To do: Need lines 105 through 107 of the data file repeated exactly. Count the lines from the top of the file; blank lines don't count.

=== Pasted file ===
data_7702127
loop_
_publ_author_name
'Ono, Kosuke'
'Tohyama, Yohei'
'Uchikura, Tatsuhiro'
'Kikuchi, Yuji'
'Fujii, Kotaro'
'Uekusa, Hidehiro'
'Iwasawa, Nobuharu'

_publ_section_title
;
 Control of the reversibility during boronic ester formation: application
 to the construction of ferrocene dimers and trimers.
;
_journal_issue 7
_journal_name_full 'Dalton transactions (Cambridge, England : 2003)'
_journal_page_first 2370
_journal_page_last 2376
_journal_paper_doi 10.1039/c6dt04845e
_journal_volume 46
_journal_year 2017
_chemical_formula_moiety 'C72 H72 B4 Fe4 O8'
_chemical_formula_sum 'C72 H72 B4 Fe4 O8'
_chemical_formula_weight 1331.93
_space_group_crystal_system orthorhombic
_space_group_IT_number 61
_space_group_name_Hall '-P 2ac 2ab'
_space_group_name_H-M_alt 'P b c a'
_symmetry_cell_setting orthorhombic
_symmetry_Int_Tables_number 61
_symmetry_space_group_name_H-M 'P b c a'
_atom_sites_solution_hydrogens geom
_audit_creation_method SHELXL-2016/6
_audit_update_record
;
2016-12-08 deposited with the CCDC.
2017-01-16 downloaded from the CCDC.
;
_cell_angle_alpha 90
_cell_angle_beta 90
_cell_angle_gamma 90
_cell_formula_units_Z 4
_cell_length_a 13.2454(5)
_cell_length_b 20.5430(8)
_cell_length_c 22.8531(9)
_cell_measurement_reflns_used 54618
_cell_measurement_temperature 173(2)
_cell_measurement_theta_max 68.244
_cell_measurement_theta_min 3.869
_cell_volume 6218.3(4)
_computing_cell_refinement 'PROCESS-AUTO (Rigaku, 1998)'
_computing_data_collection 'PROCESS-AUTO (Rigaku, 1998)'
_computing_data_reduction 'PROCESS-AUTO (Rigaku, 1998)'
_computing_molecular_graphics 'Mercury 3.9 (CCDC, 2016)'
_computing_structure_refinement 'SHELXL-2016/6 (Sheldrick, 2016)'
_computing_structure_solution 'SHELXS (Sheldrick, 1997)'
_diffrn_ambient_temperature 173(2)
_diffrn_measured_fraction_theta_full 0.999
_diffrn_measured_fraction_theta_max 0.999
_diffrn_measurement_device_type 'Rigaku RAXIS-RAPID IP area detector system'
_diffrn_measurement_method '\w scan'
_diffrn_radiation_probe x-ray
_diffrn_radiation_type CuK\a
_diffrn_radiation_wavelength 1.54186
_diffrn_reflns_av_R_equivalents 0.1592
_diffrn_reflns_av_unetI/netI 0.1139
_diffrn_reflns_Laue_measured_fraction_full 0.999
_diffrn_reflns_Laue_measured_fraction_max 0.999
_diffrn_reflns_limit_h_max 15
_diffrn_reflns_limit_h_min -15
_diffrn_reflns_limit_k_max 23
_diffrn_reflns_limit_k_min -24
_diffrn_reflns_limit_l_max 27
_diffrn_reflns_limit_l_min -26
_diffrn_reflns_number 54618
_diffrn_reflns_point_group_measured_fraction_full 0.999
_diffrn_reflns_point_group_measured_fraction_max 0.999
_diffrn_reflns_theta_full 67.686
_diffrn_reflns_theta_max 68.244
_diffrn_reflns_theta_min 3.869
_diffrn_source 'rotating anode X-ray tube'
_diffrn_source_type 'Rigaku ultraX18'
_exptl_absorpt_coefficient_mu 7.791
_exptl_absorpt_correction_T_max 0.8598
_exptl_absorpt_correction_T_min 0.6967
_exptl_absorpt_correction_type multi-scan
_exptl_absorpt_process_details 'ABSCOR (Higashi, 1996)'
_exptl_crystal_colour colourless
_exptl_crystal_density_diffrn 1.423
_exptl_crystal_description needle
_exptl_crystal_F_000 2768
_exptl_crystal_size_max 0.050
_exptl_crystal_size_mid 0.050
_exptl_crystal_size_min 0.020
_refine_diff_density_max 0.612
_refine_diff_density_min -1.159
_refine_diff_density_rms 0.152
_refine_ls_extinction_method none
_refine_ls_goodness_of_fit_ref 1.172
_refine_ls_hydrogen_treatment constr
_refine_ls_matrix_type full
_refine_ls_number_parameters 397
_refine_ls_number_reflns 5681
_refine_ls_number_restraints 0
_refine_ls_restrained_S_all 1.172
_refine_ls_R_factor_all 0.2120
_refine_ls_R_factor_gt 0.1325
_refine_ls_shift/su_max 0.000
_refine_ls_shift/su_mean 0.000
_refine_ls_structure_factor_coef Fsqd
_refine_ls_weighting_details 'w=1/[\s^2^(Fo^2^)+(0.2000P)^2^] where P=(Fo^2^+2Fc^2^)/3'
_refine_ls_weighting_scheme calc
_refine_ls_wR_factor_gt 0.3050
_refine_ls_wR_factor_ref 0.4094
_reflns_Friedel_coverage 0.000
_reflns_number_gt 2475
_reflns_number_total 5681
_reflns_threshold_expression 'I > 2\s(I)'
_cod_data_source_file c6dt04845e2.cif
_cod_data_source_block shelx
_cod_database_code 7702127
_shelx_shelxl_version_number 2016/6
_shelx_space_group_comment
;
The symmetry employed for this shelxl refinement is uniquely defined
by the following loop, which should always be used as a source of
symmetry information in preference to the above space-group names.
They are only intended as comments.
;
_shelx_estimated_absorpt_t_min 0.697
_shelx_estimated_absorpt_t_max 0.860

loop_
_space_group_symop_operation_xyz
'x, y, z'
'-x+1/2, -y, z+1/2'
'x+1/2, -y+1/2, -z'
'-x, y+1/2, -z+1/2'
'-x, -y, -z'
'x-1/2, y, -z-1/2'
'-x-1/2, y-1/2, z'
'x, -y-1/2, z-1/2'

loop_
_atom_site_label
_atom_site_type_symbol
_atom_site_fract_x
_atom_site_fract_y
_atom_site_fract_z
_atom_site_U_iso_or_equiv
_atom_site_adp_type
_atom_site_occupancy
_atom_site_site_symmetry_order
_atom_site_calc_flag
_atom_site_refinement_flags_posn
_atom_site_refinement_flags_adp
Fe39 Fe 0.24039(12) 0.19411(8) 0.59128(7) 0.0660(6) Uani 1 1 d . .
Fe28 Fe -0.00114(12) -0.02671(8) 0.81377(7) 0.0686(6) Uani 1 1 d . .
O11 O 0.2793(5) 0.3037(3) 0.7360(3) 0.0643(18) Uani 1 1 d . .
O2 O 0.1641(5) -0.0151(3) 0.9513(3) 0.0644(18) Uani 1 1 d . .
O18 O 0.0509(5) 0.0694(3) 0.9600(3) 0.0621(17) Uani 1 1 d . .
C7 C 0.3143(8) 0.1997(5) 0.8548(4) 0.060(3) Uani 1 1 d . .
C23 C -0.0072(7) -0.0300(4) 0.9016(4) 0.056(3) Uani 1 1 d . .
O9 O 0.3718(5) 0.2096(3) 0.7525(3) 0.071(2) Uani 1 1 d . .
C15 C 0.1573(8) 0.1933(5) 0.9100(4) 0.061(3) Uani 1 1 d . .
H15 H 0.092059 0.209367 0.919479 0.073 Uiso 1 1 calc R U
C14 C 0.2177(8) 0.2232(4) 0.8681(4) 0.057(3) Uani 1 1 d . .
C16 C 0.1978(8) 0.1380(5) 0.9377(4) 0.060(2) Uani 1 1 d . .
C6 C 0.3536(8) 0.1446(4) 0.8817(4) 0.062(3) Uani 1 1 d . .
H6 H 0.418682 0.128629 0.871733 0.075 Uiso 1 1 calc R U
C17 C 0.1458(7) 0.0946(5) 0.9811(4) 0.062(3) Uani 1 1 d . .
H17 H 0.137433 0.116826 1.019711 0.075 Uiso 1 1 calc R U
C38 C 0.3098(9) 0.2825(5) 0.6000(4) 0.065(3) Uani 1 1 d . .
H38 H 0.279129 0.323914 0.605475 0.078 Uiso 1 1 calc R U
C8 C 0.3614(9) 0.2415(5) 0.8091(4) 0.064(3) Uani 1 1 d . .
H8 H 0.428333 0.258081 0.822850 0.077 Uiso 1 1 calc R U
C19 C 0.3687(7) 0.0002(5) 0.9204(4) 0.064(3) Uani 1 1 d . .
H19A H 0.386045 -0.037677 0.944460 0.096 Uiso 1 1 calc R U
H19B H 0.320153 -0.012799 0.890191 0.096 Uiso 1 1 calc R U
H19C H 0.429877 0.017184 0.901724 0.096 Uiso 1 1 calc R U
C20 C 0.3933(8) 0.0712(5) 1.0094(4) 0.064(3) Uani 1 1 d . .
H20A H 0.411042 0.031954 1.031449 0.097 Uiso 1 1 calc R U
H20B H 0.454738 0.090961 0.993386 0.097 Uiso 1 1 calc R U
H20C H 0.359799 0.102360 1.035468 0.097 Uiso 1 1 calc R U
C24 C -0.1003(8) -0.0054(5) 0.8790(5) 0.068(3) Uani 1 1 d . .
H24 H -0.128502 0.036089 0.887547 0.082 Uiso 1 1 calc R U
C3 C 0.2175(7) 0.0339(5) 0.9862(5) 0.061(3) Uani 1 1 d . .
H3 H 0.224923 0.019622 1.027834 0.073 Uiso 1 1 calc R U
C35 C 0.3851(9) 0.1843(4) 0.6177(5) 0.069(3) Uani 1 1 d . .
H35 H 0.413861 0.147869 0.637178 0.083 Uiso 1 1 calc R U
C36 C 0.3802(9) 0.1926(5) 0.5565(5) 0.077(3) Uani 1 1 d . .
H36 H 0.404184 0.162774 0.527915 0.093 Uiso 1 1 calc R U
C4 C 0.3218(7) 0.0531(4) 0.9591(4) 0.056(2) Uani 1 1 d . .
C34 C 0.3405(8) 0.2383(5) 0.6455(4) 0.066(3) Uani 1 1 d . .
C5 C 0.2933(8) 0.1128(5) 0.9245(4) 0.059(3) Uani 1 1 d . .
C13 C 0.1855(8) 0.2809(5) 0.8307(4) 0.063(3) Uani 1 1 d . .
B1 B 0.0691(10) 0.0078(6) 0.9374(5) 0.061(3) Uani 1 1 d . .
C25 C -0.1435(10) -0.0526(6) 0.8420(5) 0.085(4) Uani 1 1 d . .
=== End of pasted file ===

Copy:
_refine_ls_number_restraints 0
_refine_ls_restrained_S_all 1.172
_refine_ls_R_factor_all 0.2120